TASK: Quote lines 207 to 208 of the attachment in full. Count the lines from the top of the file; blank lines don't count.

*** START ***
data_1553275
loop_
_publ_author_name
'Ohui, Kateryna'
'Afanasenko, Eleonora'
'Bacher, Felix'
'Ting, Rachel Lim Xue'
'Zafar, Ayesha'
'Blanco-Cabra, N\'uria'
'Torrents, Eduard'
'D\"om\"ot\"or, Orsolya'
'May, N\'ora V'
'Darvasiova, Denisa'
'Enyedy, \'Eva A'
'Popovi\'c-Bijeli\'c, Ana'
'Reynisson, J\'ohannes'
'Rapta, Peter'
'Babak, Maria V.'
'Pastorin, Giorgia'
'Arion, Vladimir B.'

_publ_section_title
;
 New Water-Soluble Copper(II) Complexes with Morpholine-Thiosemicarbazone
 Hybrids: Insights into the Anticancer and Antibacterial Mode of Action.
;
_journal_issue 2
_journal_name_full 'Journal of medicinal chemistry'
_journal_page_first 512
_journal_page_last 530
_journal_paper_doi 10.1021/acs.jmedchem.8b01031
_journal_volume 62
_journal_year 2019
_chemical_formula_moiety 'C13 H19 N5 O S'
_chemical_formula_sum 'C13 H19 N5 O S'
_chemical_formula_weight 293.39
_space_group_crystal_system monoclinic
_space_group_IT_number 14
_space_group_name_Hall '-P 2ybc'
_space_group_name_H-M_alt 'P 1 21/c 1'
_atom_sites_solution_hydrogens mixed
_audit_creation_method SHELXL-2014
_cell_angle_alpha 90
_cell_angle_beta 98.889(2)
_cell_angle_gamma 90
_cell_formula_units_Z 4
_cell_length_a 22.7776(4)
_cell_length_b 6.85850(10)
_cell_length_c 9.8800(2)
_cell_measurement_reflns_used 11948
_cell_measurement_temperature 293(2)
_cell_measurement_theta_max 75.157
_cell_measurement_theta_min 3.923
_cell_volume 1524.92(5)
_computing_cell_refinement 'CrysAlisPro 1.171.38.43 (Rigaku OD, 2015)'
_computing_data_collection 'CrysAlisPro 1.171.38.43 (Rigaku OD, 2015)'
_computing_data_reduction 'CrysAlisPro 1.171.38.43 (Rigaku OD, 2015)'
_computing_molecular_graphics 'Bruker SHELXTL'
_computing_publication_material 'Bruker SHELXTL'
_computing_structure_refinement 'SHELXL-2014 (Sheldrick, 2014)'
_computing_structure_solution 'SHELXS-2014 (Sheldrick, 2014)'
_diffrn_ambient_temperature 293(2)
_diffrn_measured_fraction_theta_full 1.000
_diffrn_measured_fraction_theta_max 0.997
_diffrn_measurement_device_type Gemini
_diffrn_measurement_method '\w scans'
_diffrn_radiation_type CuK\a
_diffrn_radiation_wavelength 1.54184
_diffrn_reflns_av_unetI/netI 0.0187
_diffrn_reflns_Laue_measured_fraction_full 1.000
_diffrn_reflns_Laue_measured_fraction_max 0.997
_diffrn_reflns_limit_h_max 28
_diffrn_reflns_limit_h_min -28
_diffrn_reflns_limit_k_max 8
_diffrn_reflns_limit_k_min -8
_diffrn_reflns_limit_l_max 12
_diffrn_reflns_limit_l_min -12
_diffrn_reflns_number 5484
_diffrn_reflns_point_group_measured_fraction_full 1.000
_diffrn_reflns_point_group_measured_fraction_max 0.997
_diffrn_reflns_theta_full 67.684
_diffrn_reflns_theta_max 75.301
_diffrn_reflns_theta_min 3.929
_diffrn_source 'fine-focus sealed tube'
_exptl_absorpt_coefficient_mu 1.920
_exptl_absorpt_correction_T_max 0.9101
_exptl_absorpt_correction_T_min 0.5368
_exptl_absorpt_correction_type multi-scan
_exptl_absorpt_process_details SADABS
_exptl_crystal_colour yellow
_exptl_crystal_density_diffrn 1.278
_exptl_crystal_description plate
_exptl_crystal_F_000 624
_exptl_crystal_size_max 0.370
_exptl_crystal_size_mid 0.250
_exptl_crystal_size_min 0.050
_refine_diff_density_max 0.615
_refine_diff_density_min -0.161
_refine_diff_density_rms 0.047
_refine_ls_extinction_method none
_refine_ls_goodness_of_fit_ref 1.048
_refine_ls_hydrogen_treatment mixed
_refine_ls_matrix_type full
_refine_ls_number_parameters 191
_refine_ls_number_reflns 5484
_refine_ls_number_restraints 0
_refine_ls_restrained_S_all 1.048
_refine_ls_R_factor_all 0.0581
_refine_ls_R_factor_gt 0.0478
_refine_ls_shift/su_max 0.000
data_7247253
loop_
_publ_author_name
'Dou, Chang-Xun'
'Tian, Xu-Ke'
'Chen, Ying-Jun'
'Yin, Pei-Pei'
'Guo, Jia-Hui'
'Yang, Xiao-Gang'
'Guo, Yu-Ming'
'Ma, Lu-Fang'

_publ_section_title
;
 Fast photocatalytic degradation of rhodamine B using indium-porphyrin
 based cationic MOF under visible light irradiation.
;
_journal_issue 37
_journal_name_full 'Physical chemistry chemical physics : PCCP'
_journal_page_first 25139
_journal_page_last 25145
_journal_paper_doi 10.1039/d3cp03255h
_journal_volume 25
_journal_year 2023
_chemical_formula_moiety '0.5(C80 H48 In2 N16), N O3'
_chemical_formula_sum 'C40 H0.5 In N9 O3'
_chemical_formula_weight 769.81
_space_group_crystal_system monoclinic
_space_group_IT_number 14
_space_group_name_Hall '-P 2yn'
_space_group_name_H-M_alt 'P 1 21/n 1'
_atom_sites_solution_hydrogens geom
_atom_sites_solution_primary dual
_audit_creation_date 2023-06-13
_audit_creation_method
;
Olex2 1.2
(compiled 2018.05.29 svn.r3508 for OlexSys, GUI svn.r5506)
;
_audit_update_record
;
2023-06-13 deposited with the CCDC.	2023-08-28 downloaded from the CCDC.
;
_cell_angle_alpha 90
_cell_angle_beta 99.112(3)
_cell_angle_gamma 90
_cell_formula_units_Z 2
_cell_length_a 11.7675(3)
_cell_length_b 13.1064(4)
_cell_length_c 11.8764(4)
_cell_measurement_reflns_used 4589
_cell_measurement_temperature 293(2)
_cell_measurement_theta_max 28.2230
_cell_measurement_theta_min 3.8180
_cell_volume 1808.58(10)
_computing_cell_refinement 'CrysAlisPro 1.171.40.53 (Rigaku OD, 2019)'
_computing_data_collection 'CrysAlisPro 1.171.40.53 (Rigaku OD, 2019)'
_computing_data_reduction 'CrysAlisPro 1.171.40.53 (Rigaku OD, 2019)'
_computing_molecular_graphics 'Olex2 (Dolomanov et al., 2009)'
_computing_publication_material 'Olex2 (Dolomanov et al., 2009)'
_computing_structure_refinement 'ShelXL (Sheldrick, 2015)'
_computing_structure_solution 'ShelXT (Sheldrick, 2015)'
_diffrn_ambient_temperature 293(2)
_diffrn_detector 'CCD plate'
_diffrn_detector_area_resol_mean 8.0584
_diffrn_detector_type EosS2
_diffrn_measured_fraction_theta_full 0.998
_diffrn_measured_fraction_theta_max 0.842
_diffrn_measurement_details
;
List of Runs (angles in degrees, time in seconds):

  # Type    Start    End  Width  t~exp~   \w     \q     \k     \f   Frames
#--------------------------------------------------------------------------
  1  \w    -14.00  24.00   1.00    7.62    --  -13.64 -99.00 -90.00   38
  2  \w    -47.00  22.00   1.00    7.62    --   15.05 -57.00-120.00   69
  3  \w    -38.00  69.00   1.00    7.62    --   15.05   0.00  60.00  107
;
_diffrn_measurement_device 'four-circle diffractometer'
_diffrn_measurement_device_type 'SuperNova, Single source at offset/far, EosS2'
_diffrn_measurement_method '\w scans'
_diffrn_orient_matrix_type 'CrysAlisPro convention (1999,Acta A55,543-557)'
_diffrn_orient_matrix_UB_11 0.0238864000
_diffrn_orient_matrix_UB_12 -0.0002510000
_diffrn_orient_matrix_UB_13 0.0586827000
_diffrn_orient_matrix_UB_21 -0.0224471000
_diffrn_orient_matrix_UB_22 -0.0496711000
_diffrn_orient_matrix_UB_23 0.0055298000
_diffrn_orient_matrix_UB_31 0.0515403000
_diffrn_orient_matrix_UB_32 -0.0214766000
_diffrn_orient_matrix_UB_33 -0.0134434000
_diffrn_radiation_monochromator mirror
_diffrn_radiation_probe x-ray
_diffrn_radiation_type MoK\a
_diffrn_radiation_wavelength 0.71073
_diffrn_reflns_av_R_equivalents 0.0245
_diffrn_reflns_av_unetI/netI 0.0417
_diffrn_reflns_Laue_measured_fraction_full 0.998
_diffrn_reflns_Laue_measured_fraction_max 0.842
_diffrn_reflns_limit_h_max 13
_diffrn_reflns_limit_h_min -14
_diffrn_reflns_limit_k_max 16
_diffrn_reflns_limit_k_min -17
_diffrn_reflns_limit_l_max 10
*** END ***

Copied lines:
_diffrn_reflns_limit_h_max 13
_diffrn_reflns_limit_h_min -14